Switching subjects just for a moment, I had originally judged the most recent Wikileaks data dump to be irrelevant.  The original two were, and told us things that we (I) already knew.  Most Milbloggers knew 95% of at least the broad strokes of the information contained in the data dump on Iraq and Afghanistan.  But this most recent data dump is essentially different.  It pertains to documents that embarrass the administration’s diplomatic efforts and show them to be fundamentally unsound and ineffective.

I predicted this two years ago.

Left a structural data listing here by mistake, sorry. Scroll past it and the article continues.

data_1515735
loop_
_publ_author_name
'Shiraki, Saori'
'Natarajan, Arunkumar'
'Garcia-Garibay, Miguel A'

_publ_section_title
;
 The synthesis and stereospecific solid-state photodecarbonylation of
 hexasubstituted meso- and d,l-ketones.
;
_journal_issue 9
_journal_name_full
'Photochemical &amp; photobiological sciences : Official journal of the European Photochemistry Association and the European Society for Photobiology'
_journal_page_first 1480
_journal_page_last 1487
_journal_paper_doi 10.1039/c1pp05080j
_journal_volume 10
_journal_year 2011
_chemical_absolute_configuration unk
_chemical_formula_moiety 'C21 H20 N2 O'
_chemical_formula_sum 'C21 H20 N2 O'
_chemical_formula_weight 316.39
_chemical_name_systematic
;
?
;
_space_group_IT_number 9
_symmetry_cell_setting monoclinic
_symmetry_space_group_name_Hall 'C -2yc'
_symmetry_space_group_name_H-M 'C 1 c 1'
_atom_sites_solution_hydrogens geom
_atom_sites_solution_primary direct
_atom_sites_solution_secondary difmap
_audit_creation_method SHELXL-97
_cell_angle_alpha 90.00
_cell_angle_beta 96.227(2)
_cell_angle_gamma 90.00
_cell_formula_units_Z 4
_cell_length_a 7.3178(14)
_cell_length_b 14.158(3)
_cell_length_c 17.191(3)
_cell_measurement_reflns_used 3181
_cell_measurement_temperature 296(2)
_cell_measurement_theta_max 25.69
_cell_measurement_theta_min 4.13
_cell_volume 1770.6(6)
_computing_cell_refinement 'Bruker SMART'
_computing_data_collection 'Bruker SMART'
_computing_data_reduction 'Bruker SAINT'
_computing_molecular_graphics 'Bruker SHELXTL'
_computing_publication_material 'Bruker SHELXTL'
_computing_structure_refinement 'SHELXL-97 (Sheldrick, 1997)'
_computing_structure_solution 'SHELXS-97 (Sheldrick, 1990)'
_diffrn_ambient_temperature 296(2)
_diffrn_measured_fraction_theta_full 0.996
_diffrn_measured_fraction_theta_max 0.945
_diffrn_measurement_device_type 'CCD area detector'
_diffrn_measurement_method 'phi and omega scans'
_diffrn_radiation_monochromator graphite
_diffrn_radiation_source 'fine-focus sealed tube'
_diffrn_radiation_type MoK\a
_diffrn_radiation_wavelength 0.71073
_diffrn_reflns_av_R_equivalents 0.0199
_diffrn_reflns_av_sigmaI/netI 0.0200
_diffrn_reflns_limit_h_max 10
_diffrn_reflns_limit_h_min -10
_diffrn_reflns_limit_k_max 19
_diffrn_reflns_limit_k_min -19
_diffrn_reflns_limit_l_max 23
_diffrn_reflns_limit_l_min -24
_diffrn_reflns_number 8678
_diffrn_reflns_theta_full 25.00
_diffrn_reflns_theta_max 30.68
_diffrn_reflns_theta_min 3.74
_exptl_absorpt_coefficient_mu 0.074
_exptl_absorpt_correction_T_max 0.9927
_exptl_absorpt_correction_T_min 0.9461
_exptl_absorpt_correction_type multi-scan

… the State Department will begin the administration will high hopes, excitement and grand ambitions for the role of diplomacy, negotiations and multi-lateral talks. By the end of the administration, a general malaise and confusion will have descended upon the entire State Department, and yet there will still be sparse and shallow understanding of why negotiations have so miserably failed to prevent or ameliorate the various calamities for which they were targeted.

And concerning the failure of diplomatic efforts, we see now that Saudi Arabia has been begging the U.S. for military action against Iran.  It looks as it the folks who would be in a better position that us to understand the Persian mind don’t place much reliance on our “negotiating” and diplomatic efforts to dissuade Iran from their pursuit of nuclear weapons.